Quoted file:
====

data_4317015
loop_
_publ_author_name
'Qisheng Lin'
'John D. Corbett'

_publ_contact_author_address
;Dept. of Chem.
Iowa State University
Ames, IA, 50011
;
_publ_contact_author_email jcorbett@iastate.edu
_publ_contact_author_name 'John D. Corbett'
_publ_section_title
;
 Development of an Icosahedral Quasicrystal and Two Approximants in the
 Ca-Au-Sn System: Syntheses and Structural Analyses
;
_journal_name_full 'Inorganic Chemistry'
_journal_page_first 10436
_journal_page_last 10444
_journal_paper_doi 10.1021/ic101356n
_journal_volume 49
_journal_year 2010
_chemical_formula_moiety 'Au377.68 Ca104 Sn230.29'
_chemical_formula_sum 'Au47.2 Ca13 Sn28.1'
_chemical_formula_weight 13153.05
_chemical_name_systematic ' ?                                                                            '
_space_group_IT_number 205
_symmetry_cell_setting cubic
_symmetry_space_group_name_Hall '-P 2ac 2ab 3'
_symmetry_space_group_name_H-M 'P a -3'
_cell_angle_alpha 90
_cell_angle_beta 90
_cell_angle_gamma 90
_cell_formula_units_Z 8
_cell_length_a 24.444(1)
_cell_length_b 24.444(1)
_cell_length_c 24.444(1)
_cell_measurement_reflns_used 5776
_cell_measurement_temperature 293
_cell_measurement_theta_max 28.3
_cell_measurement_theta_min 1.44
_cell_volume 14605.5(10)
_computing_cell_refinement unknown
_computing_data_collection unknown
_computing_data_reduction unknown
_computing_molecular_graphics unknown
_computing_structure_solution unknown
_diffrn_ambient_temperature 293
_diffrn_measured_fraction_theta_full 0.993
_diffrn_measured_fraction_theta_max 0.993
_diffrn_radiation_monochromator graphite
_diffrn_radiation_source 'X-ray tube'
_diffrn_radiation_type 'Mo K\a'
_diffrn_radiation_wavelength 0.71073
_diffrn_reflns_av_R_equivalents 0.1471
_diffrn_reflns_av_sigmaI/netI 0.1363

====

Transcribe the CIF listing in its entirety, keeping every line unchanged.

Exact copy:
data_4317015
loop_
_publ_author_name
'Qisheng Lin'
'John D. Corbett'

_publ_contact_author_address
;Dept. of Chem.
Iowa State University
Ames, IA, 50011
;
_publ_contact_author_email jcorbett@iastate.edu
_publ_contact_author_name 'John D. Corbett'
_publ_section_title
;
 Development of an Icosahedral Quasicrystal and Two Approximants in the
 Ca-Au-Sn System: Syntheses and Structural Analyses
;
_journal_name_full 'Inorganic Chemistry'
_journal_page_first 10436
_journal_page_last 10444
_journal_paper_doi 10.1021/ic101356n
_journal_volume 49
_journal_year 2010
_chemical_formula_moiety 'Au377.68 Ca104 Sn230.29'
_chemical_formula_sum 'Au47.2 Ca13 Sn28.1'
_chemical_formula_weight 13153.05
_chemical_name_systematic ' ?                                                                            '
_space_group_IT_number 205
_symmetry_cell_setting cubic
_symmetry_space_group_name_Hall '-P 2ac 2ab 3'
_symmetry_space_group_name_H-M 'P a -3'
_cell_angle_alpha 90
_cell_angle_beta 90
_cell_angle_gamma 90
_cell_formula_units_Z 8
_cell_length_a 24.444(1)
_cell_length_b 24.444(1)
_cell_length_c 24.444(1)
_cell_measurement_reflns_used 5776
_cell_measurement_temperature 293
_cell_measurement_theta_max 28.3
_cell_measurement_theta_min 1.44
_cell_volume 14605.5(10)
_computing_cell_refinement unknown
_computing_data_collection unknown
_computing_data_reduction unknown
_computing_molecular_graphics unknown
_computing_structure_solution unknown
_diffrn_ambient_temperature 293
_diffrn_measured_fraction_theta_full 0.993
_diffrn_measured_fraction_theta_max 0.993
_diffrn_radiation_monochromator graphite
_diffrn_radiation_source 'X-ray tube'
_diffrn_radiation_type 'Mo K\a'
_diffrn_radiation_wavelength 0.71073
_diffrn_reflns_av_R_equivalents 0.1471
_diffrn_reflns_av_sigmaI/netI 0.1363